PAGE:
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Wednesday, 26 April 2006 00:00

Recommended diversions

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Back-buying

Have you ever noticed that people, for the most part, solidify their tastes — in music, and clothing, and what they like to eat — at a certain time in their younger years?

I don’t mean that we can’t change and broaden our horizons, but that a lot of folks don’t, after that first rush of choices.

All this as a path to my point — I’ve been collecting, lately, music on CDs that I listened to when my tastes were forming. Stuff from my teens, on albums and cassettes, when I was turned on to the possibilities of music and filled with the idea of making my own.

Memories flood back when I hear the first strains of “Bean Time” on Leo Kottke’s Greenhouse album.

Or Steve Winwood’s plaintive vocals on “Low Spark of High Heeled Boys.”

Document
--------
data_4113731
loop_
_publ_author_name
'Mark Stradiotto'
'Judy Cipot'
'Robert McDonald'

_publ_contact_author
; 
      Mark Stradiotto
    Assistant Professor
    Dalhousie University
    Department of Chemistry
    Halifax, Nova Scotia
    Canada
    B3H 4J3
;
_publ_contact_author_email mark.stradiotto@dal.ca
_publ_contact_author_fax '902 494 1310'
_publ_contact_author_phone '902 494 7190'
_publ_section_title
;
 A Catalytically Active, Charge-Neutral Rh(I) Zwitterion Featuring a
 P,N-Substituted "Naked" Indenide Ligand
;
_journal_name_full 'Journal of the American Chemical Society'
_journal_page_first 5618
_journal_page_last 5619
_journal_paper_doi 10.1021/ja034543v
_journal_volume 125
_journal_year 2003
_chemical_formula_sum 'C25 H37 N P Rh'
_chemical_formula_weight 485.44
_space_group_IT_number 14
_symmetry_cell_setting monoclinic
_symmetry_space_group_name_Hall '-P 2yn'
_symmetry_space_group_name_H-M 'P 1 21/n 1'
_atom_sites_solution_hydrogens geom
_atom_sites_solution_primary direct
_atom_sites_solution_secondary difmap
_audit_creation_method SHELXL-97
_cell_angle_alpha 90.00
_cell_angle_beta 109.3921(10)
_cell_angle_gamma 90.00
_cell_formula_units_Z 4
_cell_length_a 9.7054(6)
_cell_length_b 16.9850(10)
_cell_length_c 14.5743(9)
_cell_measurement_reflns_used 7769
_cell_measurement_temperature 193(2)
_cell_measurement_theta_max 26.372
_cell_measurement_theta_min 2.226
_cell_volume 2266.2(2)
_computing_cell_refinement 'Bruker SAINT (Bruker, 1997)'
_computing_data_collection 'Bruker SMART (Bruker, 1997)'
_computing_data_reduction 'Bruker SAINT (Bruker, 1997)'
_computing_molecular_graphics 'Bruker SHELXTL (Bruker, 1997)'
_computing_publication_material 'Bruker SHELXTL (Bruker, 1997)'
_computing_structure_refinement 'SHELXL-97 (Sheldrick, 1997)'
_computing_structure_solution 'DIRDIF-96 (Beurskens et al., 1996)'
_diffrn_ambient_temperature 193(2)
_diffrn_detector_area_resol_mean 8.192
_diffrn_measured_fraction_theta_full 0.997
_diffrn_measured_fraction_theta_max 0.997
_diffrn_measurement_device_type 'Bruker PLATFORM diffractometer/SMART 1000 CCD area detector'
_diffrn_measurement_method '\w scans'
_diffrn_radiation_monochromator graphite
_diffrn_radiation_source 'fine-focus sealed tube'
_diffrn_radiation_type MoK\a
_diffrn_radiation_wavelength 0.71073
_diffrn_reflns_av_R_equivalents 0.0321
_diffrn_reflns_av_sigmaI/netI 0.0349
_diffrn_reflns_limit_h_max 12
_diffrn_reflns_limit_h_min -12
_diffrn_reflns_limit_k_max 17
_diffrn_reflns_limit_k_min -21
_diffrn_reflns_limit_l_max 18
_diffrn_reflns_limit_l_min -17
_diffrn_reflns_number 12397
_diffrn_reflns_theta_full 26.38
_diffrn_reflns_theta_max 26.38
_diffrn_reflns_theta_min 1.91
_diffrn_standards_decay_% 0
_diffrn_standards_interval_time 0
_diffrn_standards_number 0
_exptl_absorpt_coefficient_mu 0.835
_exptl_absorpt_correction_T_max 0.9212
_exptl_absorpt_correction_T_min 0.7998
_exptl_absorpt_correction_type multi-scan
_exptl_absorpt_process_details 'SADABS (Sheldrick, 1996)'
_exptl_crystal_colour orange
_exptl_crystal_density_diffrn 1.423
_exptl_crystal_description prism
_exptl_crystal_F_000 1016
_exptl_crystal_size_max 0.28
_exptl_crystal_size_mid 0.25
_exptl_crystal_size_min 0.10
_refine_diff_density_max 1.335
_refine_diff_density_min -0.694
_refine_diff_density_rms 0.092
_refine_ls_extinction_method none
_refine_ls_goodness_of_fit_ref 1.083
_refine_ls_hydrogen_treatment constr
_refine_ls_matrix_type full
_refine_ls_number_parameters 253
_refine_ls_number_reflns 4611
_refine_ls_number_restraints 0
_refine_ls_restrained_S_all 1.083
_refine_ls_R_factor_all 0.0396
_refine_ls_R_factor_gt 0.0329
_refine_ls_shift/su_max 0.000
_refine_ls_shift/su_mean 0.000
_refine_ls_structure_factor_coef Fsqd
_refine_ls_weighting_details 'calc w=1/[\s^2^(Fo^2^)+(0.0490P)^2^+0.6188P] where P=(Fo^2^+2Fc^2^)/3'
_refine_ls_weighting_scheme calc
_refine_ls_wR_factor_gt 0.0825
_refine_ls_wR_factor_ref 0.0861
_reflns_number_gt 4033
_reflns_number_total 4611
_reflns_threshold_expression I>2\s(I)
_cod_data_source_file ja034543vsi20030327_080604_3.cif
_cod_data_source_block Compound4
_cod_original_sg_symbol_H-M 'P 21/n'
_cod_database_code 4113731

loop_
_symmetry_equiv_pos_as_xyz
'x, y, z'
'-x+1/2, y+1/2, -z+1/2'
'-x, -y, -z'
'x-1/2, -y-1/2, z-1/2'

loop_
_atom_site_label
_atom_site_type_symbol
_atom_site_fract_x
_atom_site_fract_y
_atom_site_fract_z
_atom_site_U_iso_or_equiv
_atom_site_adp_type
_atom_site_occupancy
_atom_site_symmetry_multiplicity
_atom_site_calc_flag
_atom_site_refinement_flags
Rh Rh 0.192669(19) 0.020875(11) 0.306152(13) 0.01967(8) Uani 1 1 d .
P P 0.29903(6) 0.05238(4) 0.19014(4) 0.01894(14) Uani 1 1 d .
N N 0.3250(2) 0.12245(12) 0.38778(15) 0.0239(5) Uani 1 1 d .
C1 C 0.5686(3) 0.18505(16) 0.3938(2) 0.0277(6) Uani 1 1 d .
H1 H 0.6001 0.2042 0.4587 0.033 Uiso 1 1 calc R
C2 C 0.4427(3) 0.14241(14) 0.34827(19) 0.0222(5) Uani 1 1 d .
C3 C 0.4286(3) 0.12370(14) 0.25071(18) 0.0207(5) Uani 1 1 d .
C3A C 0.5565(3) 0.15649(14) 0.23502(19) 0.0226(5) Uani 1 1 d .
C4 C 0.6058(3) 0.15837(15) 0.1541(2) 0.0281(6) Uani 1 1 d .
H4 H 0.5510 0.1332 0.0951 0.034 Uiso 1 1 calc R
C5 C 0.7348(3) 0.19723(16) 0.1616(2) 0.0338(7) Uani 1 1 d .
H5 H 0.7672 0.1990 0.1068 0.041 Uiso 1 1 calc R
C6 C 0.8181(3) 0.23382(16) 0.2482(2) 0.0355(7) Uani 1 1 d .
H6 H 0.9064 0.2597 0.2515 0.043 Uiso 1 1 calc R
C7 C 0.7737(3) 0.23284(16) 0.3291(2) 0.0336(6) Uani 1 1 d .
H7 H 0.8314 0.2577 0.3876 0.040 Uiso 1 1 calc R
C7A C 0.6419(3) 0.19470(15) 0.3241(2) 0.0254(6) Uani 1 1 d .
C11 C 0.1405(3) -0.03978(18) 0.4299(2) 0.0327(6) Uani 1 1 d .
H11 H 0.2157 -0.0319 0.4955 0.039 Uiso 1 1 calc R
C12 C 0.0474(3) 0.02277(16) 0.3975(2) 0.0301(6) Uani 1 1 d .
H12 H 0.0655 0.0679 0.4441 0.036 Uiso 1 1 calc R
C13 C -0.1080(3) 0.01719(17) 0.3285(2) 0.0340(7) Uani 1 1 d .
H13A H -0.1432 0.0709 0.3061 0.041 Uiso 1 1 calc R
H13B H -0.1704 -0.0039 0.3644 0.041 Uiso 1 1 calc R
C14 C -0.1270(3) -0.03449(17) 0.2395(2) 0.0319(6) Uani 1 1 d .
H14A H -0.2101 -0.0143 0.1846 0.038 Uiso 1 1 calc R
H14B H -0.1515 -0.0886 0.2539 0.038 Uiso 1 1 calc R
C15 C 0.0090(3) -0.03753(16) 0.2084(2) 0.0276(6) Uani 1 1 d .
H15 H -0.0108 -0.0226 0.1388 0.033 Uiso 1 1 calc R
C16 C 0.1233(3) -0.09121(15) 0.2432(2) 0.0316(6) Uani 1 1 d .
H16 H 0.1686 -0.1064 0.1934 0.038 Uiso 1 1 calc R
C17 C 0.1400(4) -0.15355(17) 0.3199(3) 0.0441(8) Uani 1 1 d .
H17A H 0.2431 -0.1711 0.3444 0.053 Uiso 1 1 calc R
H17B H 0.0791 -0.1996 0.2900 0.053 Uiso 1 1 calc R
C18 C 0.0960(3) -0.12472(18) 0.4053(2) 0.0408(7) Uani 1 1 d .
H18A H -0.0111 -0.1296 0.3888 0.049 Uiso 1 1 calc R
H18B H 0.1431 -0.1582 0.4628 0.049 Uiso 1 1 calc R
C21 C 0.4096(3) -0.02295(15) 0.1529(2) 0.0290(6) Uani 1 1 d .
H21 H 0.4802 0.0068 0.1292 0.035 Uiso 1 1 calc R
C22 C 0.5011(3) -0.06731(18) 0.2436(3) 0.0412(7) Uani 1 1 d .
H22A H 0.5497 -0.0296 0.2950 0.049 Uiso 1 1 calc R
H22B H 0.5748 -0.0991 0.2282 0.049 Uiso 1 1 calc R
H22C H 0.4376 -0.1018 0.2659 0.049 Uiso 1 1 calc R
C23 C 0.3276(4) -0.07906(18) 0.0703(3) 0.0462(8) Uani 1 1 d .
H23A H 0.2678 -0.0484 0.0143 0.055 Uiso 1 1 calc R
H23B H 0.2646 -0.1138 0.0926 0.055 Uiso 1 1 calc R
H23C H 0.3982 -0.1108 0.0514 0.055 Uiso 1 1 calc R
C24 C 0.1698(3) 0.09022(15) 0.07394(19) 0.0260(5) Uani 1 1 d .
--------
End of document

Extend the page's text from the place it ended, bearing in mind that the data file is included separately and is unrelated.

Early 70’s ...

There is a lot of new music that I thoroughly enjoy. And I hope that I never get so calcified that I won’t listen to something just because it is new and unfamiliar. But if you don’t still own some of that first, life-changing music, go back and reacquaint yourself. Whenever it comes from. It stands up to all of the great sounds of today.

And if some younger person calls you the dreaded f-word (fogie!), remember what you thought of your elder’s music.

“Only two kinds of music ... good, and bad.”


Ursula LeGuin

My partner says that she doesn’t like to watch a movie or read a book more than once. “What’s the point?” might be how she put it to me one day.

If there is a movie or book that I like, I have to do it again and again — there’s no way that I can get everything out of the work in one viewing. I have shelves full of books that I have read too many times to count, and DVDs and videos that are in my regular rotations! Between high school and now I must have read The Lord of the Rings close to 50 times.

Ah, The Lord of the Rings ... what a perfect embodiment of so many of my favorite themes. And with the movies all out on disc, I can watch one of the best book-to-movie adaptations ever made whenever I want.

I never thought I would find another set of books, or author, for that matter, that could take the place of Tolkien’s LOTR in my heart. But I have. Read anything by Ursula LeGuin, but especially her Earthsea trilogy.

Maybe Peter Jackson will do the movies ...

— By David Cohen

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